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Our Overnight & Evening Staff

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Our Overnight and Evening Staff

Our programs operate every single hour of every single day. For the most part, a large part of our services and treatment are provided during the mornings and afternoons. We offer different kinds of counseling and support, meals, transportation to appointments, and much more. However, important aspects of our programming happen during the evenings and overnights, too. Without our evening and overnight staff, our programs simply wouldn’t work. They provide a backbone for the agency so that the rest of our services can happen.

Caz Recovery has three primary overnight roles. Clinical Aides work overnights and evenings in our Rehabilitation programs and are responsible for some clinical tasks. Residence Monitors partner with Clinical Aides on overnights in the Rehabs, and Program Monitors are the overnight staff in our Reintegration programs. The evenings often feature a mix of daytime and overnight types of staff. Staff in our Supportive Living and Housing programs are on-call 24/7, as well, and respond to emergencies whenever necessary. This can sometimes involve having to get out of bed in the middle of the night to respond to crises.

A Sample of Our Overnight and Evening Staff

Donald Williams is a Clinical Aide at Cazenovia Manor, and he’s been with the agency for a little over three years. He primarily works overnights and has previous experience at First Step, BestSelf, and additional programs throughout the state. Donald also has an associate’s degree in Alcoholism and Mental Health from Erie Community College. Like many staff in the field, Donald has personal experience in recovery. In fact, next month marks 28 years substance-free for him. “I have a passion for recovery,” Donald said. “I’m still excited about it like I was on day one.”

Donald Williams, Clinical Aide at Cazenovia Manor
Donald Williams, Clinical Aide at Cazenovia Manor

Meanwhile, Carol MacNeal is a Program Monitor who works overnights at Somerset House in Appleton. She’s fairly new to the agency, as she’s been with us for six months. Before Somerset House, most of Carol’s experience was in retail, though she worked at a nursing home, too. She admitted that the change was a bit outside of her comfort zone. Thankfully, she really likes her position now and says that it’s “a lot calmer” than what she’s used to. “I feel like I have a purpose,” Carol said.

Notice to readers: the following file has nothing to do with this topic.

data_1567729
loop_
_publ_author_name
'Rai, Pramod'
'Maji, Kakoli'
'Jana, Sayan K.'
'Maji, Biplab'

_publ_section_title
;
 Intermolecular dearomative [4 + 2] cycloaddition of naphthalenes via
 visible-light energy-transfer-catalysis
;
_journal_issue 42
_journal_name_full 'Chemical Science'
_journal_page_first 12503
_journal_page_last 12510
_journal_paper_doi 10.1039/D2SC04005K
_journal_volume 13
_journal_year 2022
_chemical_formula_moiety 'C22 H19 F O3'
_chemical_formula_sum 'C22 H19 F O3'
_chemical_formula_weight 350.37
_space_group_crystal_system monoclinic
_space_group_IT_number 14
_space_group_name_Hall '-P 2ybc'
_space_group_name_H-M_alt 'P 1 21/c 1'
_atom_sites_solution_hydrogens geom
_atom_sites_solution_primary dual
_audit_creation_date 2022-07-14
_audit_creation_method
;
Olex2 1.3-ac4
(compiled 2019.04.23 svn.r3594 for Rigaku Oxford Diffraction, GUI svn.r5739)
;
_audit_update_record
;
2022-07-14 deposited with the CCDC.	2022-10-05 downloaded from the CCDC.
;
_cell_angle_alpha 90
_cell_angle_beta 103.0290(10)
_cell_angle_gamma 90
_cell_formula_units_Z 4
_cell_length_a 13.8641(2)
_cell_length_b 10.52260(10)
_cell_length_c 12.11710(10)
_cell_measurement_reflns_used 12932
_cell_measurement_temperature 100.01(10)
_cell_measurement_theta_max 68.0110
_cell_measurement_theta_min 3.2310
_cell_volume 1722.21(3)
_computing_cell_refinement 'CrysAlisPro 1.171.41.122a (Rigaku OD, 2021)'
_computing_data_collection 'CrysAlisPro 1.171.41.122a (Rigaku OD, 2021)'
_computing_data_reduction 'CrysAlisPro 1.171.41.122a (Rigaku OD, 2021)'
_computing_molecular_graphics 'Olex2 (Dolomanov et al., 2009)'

Krystal Neal, Support Services Specialist, works in the evenings at Somerset House from 3PM – 11PM. She’s been at the program for over two years, and she has previous experience as a home health aide. Like Donald, she has first-hand experience in recovery. “I’ve been through it, so I understand their point of view,” she said. “I want them to succeed.”

Carol MacNeal, Program Monitor, and Krystal Neal, Support Services Specialist, at Somerset House
Carol MacNeal, Program Monitor, and Krystal Neal, Support Services Specialist, at Somerset House

Typical Responsibilities & Connecting with Residents

Evening and overnight staff across the agency share many responsibilities. These include filing, toxicology screenings, making regular rounds, cleaning and sanitizing, and more. Each program and position offers a little nuance, though. Donald runs morning meditation groups at Cazenovia Manor and critiques charts while Carol runs leisure groups with residents and does laundry. A large part of Krystal’s responsibilities involve verifying passes for Somerset House residents and filing medical and other records.

Above all else, our evening and overnight staff are responsible for ensuring the safety of residents. This can look different for each person, and it allows these staff to connect with residents in a unique way. “Sometimes they want to talk, and we’ll sit and talk about their problems,” Donald said. Carol reminds residents that her door is always open. She always tries to guide them when they’re looking for advice. Meanwhile, Krystal believes that many residents open up to her because of her personal experience in recovery. “I know what they’re going through, and I’ve gotten out of it,” said Krystal.

We’re grateful for each of our overnight and evening staff, and we know that our residents appreciate their support, too. They make a difference in the lives of people with substance use disorders every day. “If I see one person make it, it’s worth it,” said Donald.

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